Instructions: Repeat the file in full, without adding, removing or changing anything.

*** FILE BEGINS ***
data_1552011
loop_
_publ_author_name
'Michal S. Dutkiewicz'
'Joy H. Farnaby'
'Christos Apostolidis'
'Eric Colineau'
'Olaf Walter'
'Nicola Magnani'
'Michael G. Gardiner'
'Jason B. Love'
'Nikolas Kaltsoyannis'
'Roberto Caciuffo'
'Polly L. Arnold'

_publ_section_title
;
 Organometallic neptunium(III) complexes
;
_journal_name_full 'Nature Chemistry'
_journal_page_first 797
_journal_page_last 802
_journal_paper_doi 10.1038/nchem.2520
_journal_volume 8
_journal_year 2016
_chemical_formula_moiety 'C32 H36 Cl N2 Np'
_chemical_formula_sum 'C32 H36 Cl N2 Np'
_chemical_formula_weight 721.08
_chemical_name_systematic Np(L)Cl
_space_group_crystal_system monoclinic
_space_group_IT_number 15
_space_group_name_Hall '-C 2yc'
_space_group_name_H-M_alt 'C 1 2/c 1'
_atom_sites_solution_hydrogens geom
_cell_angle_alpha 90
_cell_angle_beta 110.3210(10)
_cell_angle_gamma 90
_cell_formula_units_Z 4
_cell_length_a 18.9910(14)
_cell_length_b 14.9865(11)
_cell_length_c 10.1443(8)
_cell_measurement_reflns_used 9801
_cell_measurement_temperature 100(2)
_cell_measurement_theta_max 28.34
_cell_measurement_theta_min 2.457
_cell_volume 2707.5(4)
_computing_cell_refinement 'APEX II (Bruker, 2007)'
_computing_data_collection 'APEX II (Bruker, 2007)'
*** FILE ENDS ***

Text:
data_1552011
loop_
_publ_author_name
'Michal S. Dutkiewicz'
'Joy H. Farnaby'
'Christos Apostolidis'
'Eric Colineau'
'Olaf Walter'
'Nicola Magnani'
'Michael G. Gardiner'
'Jason B. Love'
'Nikolas Kaltsoyannis'
'Roberto Caciuffo'
'Polly L. Arnold'

_publ_section_title
;
 Organometallic neptunium(III) complexes
;
_journal_name_full 'Nature Chemistry'
_journal_page_first 797
_journal_page_last 802
_journal_paper_doi 10.1038/nchem.2520
_journal_volume 8
_journal_year 2016
_chemical_formula_moiety 'C32 H36 Cl N2 Np'
_chemical_formula_sum 'C32 H36 Cl N2 Np'
_chemical_formula_weight 721.08
_chemical_name_systematic Np(L)Cl
_space_group_crystal_system monoclinic
_space_group_IT_number 15
_space_group_name_Hall '-C 2yc'
_space_group_name_H-M_alt 'C 1 2/c 1'
_atom_sites_solution_hydrogens geom
_cell_angle_alpha 90
_cell_angle_beta 110.3210(10)
_cell_angle_gamma 90
_cell_formula_units_Z 4
_cell_length_a 18.9910(14)
_cell_length_b 14.9865(11)
_cell_length_c 10.1443(8)
_cell_measurement_reflns_used 9801
_cell_measurement_temperature 100(2)
_cell_measurement_theta_max 28.34
_cell_measurement_theta_min 2.457
_cell_volume 2707.5(4)
_computing_cell_refinement 'APEX II (Bruker, 2007)'
_computing_data_collection 'APEX II (Bruker, 2007)'